Learn how to tie the Montreal Wet Fly pattern, including step-by-step instructions, a video tutorial, pictures, and much more. Improve your fly-tying skills here.

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If you enjoy tying and fishing old-school patterns, you’re in for a treat. And by “old school,” we actually mean it - The Montreal Wet Fly’s history dates back to the 19th century. Scotsman Peter Cowen initially tied the pattern shortly after immigrating to eastern Canada in the 1830s, and by mid-century, was one of the hottest commercially tied flies. This recipe is from Ray Bergman’s classic Trout, first published in 1938. These work well in sizes ranging from #6 to #12, so be sure to have a variety tied up.

Material List

Step One

Start the pattern by establishing a base by running the thread below the eye to the bend.

Step Two

Secure a piece of Mylar Tinsel near the bend by the tip for the Monreal Wet Fly’s tag. Be sure the silver side faces you and leave the tag end uncovered.

Step Three

Make five-overlapping wraps rearward, and five additional turns forward with the tinsel’s tag end. Secure and clip the extra material before moving on.

Step Four

Prepare the tail by removing a few webby fibers from the Strung Hackle plume that are around the length of the shank. Next, tie them on the shank with half their length running past the bend, then cover the forward-facing stems with thread.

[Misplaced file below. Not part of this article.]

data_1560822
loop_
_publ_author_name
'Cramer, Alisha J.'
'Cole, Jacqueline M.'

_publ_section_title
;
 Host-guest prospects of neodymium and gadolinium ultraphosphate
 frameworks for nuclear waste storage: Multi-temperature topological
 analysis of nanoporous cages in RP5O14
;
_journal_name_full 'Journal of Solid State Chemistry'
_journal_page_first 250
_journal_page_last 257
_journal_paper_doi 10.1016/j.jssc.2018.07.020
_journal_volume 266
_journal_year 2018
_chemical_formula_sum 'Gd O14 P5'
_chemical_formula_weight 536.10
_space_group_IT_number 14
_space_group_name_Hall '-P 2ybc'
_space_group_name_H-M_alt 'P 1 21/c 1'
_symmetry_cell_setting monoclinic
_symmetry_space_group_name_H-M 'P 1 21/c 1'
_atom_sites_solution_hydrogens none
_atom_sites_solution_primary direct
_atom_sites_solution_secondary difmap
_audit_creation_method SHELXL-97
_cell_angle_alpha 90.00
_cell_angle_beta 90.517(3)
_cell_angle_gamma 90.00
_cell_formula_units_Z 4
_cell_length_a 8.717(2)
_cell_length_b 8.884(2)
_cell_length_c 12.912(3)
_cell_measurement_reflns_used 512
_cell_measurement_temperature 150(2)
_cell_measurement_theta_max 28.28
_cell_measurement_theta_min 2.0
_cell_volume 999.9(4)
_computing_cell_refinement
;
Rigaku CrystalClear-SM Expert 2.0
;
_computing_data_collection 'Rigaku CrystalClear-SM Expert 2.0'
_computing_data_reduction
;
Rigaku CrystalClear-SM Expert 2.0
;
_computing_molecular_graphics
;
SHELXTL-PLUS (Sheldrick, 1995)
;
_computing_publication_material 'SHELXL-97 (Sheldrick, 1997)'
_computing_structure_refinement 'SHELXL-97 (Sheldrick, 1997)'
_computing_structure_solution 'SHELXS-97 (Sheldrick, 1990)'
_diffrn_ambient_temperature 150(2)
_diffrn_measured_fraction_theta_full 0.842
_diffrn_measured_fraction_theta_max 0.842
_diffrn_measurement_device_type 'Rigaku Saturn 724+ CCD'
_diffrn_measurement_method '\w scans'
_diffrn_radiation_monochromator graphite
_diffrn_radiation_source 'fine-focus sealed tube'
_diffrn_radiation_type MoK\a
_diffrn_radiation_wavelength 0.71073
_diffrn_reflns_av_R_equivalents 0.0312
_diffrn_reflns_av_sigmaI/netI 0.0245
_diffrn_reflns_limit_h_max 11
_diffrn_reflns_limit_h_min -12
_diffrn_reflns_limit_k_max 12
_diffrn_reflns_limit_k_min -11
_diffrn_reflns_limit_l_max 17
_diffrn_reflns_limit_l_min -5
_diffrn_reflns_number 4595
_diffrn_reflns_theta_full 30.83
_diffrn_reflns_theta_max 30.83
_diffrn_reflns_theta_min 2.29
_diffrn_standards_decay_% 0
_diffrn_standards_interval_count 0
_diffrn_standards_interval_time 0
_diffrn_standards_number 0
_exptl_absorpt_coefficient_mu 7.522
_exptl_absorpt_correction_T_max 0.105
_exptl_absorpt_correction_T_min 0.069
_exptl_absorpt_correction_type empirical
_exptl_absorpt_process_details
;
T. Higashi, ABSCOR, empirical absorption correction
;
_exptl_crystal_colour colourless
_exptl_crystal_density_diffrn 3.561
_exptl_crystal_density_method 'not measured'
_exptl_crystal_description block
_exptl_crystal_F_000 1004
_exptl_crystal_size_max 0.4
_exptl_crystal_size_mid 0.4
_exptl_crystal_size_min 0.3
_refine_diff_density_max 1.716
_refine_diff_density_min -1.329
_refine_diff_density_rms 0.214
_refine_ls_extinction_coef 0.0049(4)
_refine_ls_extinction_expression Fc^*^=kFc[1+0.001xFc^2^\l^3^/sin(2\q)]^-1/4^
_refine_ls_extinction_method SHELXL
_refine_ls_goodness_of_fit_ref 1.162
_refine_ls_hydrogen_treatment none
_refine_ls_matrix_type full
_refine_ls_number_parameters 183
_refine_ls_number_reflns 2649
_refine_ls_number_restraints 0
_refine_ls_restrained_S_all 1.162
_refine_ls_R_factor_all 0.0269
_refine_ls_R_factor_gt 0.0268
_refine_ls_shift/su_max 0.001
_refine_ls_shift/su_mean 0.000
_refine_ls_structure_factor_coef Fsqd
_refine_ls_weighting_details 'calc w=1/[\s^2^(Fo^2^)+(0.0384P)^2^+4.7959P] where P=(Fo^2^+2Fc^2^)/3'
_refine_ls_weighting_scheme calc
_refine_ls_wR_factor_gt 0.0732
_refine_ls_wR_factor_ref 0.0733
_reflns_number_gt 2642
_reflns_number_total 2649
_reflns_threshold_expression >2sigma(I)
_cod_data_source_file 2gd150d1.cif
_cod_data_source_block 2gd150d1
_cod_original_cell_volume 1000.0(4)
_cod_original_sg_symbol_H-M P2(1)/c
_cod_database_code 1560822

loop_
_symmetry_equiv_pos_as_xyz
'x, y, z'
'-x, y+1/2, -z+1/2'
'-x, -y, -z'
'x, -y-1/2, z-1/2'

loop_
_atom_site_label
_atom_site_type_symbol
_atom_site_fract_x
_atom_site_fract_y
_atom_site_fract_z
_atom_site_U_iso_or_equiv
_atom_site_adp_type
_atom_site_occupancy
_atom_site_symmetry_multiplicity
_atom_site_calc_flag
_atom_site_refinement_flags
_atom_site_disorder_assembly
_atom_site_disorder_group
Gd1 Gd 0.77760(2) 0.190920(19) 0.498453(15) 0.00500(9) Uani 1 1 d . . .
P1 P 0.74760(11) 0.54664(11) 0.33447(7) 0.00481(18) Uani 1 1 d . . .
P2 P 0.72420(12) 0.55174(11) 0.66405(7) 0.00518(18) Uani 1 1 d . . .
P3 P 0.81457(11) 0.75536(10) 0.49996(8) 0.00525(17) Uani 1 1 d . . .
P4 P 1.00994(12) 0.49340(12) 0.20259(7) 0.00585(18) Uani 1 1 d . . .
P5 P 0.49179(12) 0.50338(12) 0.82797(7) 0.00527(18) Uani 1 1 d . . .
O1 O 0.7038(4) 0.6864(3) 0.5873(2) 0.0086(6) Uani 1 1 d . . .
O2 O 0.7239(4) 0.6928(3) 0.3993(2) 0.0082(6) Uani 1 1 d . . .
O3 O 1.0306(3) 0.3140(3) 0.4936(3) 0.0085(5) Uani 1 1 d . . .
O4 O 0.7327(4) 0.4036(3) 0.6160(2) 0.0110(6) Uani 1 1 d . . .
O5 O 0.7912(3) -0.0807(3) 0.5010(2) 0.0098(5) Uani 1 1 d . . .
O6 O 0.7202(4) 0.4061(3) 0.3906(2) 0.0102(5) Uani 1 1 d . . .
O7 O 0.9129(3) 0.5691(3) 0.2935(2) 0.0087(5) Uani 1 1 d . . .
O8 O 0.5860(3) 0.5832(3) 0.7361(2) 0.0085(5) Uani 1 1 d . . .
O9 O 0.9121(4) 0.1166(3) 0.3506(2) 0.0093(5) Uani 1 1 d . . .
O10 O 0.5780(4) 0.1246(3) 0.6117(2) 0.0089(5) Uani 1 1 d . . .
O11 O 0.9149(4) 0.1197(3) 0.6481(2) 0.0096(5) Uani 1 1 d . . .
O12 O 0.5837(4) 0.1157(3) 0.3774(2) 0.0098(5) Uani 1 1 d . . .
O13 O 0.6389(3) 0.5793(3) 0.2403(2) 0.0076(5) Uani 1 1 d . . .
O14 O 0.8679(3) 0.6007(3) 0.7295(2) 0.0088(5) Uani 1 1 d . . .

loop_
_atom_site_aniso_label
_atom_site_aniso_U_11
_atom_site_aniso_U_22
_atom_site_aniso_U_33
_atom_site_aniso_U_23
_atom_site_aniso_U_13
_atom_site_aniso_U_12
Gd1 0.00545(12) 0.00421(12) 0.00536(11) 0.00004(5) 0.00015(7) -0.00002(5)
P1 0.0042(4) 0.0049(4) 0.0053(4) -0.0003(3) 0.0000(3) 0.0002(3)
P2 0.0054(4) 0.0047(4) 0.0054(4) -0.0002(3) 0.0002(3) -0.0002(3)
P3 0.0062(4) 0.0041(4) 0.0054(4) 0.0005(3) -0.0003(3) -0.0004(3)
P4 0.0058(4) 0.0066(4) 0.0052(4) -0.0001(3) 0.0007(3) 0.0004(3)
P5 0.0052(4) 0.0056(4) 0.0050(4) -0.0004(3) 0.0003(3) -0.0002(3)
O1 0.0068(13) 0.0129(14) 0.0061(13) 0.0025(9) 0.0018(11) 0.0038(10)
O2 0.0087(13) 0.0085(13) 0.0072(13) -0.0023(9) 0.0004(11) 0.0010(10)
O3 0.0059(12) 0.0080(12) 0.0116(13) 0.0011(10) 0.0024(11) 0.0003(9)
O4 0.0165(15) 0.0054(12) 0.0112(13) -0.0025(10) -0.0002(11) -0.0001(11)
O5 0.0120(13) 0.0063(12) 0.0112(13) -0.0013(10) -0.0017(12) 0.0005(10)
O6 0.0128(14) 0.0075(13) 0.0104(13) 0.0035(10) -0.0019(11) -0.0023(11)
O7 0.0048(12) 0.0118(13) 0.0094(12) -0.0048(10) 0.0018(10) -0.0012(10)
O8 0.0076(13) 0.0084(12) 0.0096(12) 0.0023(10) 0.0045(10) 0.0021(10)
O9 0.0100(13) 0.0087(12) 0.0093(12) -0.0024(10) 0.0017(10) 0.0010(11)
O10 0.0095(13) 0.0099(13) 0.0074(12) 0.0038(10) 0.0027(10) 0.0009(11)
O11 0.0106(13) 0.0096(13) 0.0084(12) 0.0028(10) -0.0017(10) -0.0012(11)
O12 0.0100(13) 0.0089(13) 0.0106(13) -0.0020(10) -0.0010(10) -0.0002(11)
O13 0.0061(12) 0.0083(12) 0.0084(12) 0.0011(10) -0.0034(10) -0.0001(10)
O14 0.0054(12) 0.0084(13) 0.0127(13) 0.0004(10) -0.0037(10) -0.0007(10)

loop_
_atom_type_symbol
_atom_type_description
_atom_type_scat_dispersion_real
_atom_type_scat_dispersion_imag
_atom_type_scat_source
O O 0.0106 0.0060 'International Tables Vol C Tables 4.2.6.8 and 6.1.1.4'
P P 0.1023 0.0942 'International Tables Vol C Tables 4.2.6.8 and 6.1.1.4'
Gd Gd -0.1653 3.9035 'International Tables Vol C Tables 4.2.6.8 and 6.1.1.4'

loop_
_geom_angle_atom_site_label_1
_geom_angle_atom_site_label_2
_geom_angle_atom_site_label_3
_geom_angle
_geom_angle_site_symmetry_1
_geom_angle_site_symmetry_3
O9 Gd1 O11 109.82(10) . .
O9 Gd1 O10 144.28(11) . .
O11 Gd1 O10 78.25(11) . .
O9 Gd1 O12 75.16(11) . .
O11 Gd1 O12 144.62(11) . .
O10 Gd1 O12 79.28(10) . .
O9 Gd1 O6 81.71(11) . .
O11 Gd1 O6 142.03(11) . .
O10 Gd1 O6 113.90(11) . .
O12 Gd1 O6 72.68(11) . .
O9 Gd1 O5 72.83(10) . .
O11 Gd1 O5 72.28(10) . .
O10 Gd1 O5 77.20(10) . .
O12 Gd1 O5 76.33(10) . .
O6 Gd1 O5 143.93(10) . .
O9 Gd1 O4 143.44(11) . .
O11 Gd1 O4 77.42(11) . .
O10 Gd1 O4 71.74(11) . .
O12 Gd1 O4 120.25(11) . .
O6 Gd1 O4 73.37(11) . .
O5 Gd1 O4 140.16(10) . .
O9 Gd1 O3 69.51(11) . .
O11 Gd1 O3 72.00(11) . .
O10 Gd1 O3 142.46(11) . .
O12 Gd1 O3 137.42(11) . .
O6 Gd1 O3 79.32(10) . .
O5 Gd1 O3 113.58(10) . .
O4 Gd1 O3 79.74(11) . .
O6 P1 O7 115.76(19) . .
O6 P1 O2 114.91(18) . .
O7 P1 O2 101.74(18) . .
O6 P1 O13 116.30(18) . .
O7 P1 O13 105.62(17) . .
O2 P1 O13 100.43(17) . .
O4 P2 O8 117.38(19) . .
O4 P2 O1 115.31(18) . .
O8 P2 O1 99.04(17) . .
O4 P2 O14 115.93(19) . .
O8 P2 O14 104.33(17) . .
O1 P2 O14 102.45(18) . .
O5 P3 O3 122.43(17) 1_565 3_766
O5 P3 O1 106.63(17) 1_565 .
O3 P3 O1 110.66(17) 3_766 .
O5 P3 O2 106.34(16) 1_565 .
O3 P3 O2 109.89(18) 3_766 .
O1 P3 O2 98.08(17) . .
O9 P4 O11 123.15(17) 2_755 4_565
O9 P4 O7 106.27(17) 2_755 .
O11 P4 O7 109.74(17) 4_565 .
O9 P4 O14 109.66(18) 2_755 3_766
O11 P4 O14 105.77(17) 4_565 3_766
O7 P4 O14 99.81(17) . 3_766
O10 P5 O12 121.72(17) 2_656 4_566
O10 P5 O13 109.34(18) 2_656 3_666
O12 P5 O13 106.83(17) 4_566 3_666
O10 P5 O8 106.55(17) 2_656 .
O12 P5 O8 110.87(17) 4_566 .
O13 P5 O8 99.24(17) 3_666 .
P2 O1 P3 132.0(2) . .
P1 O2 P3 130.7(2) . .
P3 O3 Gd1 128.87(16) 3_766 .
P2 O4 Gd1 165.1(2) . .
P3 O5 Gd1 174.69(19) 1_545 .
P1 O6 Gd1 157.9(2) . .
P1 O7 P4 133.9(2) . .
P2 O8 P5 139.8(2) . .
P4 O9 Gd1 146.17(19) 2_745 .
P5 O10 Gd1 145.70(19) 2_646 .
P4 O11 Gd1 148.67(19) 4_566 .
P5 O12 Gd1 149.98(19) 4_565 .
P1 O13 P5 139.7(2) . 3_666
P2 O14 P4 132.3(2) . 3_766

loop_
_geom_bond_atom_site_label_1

Step Five

We’re using the tinsel again for the ribbing. Secure the material by the tip on the shank’s side opposite you, near the initial tie-in point. While gently pulling the tag end, cover the material down to the bend with thread, but leave the rear-facing section intact and uncovered.

Step Six

Start the body section by tying a few strands of the Danville floss below the eye, run the thread over the material to the bend,  but leave the tag end exposed.

Step Seven

Complete the body by making overlapping wraps up the shank with the floss material’s tag end, then secure them at the initial tie-in spot. 

Step Eight

Make evenly spaced wraps up the shank with the mylar tag end, then secure the material below the eye to finish the ribbing section.

Step Nine

Using your vice’s rotary function, invert the hook, then secure the maroon hackle fibers by the tips and below the eye. Be sure the tip ends are covered with thread, then clip the forward-facing excess material.

Step Ten

After reverting the hook, snip the thread, tie on the black thread, and build up a quick head below the eye.

Step Eleven

The last ingredient is turkey feathers for the wing. Clip out two similar-sized plumes - both left and right. Secure them by their tips perpendicular to each other, tie the stems below the eye, and clip the forward-facing fibers.

Step Twelve

After securing a whip finish apply the adhesive to the head, let it dry, then get down to the river and swing this fly like it’s 1869.